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Wednesday, Nov. 25, 2015

Funding the Common

SRAC awarded Education Foundation of America funds

Shreveport Regional Arts Council was awarded a $190,000 grant from the Education Foundation of America to further advance Shreveport Common.

SRAC Executive Director Pam Atchison made the announcement Nov. 12, with Heidi Ettinger, chair of the arts committee, and David Stocks, arts program officer, both of the Education Foundation of America in attendance.

“It is remarkable and wonderful and frankly, because of a remarkable and wonderful artist, Nick Cave,” Atchison said.

Cave is an internationally renowned artist and a SRAC artist in residence, who is bringing his creative project, and one of his largest performances yet, to Shreveport-Bossier City. His performance art pieces are called “soundsuits.” These suits, created by the Shreveport-Bossier City community and in Cave’s studio, will be part of a performance by members of the arts community at the event titled, “AS IS,” on March 20 at the Shreveport Municipal Memorial Auditorium.

Shreveport Mayor Ollie Tyler attended the grant’s announcement and thanked SRAC for its work on Shreveport Common.

“We are so proud of Shreveport Common and what it will evolve into in the future.” Tyler said. “This nine-block urban arts community incorporates major projects including housing, transportation, greenspace and a big art and workforce development. It’s concepts like this that make our community rich with a type of cultural opportunities and events that produce the quality of life events that our citizens expect and deserve.”

Tyler said she sees Shreveport Common and the work with Cave as an effort of unity in Shreveport.

Specifically, SRAC and Cave are working with nonprofits including Providence House, Mercy Center, VOA McAdoo and the Youth Programs at the VOA Lighthouse; and seven artists from the Northwest Louisiana Artists: Sherry Tamburo, Heather Beauvais, Luther Cox Jr., Poetic X, Jerry Davenport, Karen La Beau and Kathryn Usher.

Thirty beaded sound suits will be created for the performance.

“We each have a chance to tell our own story and come to grips with who each of us are ‘as is’ and except one another, no matter what kind of quirks or worries or idiosyncrasies we may have that we in Shreveport Common – more than anywhere else in the world – except, love and embrace each other ‘as is,’” she said, “and that is the first part of the grant, specifically through the Educational Foundation of America is helping us ensure that working along side Nick Cave and Bob Faust for the next eight months and are at least 75 artists who be compensated for their work.”

Atchison said Shreveport Common could be home to artists along with the current residents.

“Because our goal is no displacement of the neighbors in Shreveport Common,” she said.

Artist housing is the second part of the Education Foundation of America’s grant. Funds will support a survey that studies capacity and the market.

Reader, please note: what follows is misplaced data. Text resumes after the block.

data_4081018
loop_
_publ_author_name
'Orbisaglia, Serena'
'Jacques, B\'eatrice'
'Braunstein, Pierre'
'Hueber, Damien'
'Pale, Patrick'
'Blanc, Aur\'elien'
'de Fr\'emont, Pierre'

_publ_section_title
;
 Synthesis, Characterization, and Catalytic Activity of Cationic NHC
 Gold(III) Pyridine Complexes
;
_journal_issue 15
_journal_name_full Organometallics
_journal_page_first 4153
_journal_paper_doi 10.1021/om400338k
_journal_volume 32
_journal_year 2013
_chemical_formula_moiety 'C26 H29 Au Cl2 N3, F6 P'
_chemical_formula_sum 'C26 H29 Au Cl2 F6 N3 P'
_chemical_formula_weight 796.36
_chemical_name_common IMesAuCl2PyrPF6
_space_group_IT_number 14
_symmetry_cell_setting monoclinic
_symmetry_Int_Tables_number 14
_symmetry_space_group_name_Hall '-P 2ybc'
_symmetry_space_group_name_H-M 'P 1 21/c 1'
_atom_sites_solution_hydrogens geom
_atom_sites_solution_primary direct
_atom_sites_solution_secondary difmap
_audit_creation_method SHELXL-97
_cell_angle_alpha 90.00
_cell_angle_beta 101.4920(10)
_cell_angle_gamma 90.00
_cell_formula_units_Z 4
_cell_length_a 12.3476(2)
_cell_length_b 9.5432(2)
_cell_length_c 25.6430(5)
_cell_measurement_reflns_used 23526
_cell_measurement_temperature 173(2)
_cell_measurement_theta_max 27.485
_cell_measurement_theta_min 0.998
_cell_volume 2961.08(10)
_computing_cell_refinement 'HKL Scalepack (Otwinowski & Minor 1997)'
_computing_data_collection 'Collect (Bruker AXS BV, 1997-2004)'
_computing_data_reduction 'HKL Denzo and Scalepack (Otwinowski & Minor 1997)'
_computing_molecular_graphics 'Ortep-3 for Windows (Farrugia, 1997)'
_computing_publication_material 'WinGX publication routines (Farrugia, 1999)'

“[The] capacity and market survey of local artists in Northwest Louisiana [will] determine if in Shreveport Common we can indeed support a real artist live and work space – a space that is affordable for artists, has a gallery in it and has studio space within their housing arrangement,” Atchison said.

Stocks said Shreveport Common is a long term commitment and the foundation aids in creative placemaking.

“Here in Shreveport, the vision was clear and it was strongly supported. The plan was inclusive of the entire community and was carefully done. The capacity of both people, the commitment of the government and partners has been both long-term.”

Stocks said the foundation is excited to support Cave and his project with the community and local artists.

“I’m excited to continue the work that I do,” Cave said. “The beauty of it is that I see art as an idea for change – I’m nothing more than a change agent and it’s important that I take the liberty and find ways in which I can incorporate what happens in my studio and then move that outside of the institutions and the galleries and get more into the public realms and work in the fields and find ways to be the voice for many other people.”

Cave said he enjoys working in this manner and it shows him that art can promote change and be effective.

“Art can be the voice for others,” he said. Previously, the Education Foundation of America awarded SRAC three grants, assisting SRAC after the fire of 2009. The foundation provided aid in the design work of the Central ARTSTATION building. Architectural fees were covered by the foundation.

–Lydia Earhart

Learn more:

For more information on bead-athons or the March 20 performance, go to shrevearts.org or follow SRAC on Facebook at facebook.com/ shreveportregionalartscouncil.


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